The title of this NEXT release by Elda Minger is fairly self-explanatory. A thirty-something group of women who are in a book club together, and are mutual friends, hate the dating scene. Each woman in the group wants marriage – or a long-term relationship with an appropriate male, at the very least. But, they don’t want to suffer through dating again, having been there and done that for years now. Each of the women is in a different situation in the love life department and none of them is happy. Some are divorced, some are single and just plain lonely, and some feel hopeless and angry from being betrayed too many times.
The novel is told from the perspective of Eva, a childless, single woman who owns her own catering business. Eva wants marriage – but she doesn’t even have a boyfriend, so she is starting from ground zero, so to speak. Eva is a childhood friend of Michelle’s, who is a professional makeup artist and beside herself with grief when she finds out that her husband is divorcing her because he has fallen in love with a 22-year-old. Basically, Michelle is getting traded in for a younger woman and, understandably, she is shocked and deeply hurt by her husband’s behavior after twenty years of marriage.
Frances has been divorced for two years now and has yet to get into the rat race of dating. Ariel is the tough one of the bunch; she has a history of dumping her man of the moment if things get too personal, although she secretly pines for the closeness and companionship of a suitable man. Wendy, a beautiful model, is stuck in a relationship with a married man (who failed to disclose that he was married until Wendy had been dating him for six months), and despite her beauty, she is unable to break off the relationship that has been going on for eight years.
During a book club meeting, the group decides that they are going to hit the dating scene and give it a fair shot, despite their trepidation. Michelle offers to use her talents as a makeup artist and proposes the idea of a makeover for each of the women to give each of them a new look that will help them snag an appropriate man in no time (and to hopefully avoid the laborious dating process). There is one woman who is not part of their group, but she is a good friend of Eva’s. Her name is Anna, and Eva and Anna have been close for a long time. Anna’s daughter is pressuring her to move into a less expensive retirement home and Eva intervenes by insisting that Anna move into her home. Eva has a soft spot and already has Michelle and Wendy staying at her house, which has become a sort of respite home.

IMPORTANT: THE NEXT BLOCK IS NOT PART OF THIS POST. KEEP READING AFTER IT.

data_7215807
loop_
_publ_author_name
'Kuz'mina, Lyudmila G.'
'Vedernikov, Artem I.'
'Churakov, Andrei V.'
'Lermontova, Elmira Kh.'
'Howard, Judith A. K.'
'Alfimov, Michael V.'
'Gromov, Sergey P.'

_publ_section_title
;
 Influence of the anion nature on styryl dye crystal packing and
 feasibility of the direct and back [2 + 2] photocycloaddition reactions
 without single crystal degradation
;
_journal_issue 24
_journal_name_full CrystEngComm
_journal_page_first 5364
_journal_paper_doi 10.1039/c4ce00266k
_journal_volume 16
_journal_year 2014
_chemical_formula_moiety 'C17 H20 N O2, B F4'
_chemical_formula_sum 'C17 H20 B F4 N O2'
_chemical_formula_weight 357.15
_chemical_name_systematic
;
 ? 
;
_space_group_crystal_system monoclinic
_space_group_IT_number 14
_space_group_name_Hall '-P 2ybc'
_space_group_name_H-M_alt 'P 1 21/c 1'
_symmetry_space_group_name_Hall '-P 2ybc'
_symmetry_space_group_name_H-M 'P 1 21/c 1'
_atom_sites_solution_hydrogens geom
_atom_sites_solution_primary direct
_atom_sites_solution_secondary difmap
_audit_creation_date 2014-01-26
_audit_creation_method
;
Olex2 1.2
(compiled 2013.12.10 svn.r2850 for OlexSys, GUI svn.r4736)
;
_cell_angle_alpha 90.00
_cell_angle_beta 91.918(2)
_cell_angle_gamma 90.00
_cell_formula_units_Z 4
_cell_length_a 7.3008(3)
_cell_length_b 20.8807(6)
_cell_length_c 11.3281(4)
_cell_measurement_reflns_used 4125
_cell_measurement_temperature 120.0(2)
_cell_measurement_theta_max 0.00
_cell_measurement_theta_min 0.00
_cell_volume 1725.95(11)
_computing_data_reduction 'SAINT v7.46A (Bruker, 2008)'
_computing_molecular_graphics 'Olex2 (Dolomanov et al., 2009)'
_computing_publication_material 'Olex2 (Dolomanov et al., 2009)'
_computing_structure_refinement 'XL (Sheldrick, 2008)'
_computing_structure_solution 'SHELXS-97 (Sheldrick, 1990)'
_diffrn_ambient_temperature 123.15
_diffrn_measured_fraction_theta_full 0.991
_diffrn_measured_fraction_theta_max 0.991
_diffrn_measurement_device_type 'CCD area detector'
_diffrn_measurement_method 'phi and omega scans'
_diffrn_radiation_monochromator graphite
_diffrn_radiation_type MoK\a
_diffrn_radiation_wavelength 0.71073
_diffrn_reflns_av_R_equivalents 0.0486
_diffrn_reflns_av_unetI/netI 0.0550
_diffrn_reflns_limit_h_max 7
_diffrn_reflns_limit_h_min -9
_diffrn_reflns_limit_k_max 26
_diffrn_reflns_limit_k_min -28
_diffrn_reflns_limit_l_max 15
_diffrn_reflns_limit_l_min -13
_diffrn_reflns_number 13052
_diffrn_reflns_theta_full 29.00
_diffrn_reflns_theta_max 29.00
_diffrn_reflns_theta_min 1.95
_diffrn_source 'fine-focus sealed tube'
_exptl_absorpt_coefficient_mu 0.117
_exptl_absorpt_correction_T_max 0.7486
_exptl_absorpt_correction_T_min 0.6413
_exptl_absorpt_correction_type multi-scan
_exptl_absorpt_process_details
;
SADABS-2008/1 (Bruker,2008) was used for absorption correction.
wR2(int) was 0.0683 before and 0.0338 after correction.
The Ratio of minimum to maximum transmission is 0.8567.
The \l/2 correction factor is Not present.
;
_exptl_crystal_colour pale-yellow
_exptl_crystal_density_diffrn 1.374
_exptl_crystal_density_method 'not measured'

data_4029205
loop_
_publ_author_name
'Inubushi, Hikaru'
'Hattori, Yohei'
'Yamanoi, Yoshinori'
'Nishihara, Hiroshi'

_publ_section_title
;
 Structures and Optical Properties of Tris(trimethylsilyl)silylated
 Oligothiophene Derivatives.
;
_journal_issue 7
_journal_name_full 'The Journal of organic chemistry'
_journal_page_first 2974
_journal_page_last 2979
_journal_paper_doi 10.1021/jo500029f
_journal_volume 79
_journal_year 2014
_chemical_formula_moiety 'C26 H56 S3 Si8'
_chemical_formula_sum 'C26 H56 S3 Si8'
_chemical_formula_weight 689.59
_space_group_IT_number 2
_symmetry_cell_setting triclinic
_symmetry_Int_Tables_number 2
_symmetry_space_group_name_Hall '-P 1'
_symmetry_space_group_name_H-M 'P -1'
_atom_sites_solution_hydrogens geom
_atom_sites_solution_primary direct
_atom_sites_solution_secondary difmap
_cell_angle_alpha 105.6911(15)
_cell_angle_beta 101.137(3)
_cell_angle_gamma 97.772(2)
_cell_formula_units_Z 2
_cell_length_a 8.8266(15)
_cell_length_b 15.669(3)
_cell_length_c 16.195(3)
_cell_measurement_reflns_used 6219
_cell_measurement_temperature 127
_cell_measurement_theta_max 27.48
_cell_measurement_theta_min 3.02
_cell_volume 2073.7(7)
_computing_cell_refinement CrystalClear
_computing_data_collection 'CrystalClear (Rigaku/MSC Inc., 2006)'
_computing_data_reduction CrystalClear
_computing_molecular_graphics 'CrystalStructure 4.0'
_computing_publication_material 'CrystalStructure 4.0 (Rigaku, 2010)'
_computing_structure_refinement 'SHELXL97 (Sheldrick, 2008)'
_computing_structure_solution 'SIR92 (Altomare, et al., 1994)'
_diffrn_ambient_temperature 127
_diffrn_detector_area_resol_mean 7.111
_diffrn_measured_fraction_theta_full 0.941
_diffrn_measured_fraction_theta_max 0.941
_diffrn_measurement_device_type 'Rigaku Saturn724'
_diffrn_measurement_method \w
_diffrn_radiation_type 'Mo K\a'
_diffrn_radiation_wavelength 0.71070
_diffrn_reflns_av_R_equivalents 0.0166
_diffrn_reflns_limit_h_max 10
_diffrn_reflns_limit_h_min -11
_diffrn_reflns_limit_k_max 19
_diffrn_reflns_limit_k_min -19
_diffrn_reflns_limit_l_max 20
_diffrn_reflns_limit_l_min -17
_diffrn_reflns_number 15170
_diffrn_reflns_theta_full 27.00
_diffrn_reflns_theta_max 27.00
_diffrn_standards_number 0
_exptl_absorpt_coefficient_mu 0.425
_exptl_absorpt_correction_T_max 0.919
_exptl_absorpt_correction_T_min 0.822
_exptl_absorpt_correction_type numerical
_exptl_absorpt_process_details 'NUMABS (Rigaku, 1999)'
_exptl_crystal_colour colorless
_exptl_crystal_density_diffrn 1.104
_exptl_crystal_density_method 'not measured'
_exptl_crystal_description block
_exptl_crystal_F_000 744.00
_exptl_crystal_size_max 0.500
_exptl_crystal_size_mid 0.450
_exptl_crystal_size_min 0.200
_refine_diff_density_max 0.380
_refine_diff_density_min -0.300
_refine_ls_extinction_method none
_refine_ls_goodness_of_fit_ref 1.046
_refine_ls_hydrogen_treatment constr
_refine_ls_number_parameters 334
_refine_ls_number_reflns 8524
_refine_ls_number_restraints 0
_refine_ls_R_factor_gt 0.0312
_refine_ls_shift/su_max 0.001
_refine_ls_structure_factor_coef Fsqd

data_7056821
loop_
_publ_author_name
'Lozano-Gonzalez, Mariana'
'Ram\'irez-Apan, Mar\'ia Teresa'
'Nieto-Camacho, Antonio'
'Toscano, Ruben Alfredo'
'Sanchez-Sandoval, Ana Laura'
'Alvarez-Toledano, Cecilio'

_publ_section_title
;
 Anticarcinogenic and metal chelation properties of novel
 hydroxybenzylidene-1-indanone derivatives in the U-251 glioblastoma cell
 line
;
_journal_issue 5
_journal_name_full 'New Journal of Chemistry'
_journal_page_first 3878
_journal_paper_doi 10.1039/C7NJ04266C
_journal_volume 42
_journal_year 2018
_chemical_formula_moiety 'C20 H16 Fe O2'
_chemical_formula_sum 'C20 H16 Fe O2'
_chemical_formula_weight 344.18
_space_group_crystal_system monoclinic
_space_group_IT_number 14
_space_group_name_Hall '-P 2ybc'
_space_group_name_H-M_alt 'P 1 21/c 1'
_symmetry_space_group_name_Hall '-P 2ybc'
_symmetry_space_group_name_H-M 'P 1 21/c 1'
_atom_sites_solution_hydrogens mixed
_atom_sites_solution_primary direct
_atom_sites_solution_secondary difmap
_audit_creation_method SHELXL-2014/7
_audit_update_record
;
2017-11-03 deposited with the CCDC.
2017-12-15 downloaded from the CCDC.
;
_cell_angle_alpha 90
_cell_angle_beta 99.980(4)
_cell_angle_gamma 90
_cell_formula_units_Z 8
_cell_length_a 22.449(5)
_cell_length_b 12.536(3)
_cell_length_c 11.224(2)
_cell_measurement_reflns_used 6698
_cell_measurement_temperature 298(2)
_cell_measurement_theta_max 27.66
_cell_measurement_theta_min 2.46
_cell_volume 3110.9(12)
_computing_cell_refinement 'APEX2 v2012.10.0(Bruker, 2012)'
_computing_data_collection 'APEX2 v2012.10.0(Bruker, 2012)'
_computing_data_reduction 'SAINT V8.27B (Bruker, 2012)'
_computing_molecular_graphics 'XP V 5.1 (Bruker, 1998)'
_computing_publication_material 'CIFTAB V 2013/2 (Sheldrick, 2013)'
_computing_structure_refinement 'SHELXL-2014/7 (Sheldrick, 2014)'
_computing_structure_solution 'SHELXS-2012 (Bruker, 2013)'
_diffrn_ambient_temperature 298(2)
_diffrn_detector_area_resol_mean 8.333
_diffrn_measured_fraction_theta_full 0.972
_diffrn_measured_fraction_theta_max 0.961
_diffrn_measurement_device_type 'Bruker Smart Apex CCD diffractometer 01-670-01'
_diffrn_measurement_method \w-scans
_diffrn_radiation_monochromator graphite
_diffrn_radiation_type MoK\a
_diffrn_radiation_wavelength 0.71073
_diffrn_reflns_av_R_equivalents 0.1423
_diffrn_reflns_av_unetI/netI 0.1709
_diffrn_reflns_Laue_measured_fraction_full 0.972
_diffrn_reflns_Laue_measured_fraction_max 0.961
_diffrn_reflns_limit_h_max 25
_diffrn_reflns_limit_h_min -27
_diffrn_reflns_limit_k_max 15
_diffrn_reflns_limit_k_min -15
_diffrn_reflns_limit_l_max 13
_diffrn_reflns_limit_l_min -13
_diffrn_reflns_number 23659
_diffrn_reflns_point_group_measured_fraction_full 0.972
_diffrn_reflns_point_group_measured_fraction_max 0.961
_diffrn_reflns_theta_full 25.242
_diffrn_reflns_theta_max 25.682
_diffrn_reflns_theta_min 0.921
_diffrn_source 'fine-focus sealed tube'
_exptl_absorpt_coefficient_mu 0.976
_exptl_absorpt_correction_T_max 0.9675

After a thorough introduction of each character by the author, who does a good job of fleshing out the characters, the “girls” proceed with their plan and hit the dating scene. Michelle’s contacts with the stars (the story takes place in Los Angeles) give the women a chance to meet some exciting prospects, including high profile movie stars. Depending on each woman’s circumstances, some of the women are ready to immediately start dating, while Wendy and Michelle are in circumstances that require baby steps. Eva’s elderly friend, Anna, adds poignancy and depth to any otherwise fluffy book by offering her viewpoints on life and love. Anna is an important character in the novel and saves it from being too frothy of a read.
The I Hate To Date Club would make a fun summer beach read with its prevalent“girl power” theme. The book starts off as a fluffy read and remains that way for the most part, but it becomes more substantial as the characters develop further and their lives (and relationships) evolve. While I found the ending to be a bit pat, I enjoyed the book simply by taking it for what it was – a light yet thoughtful read.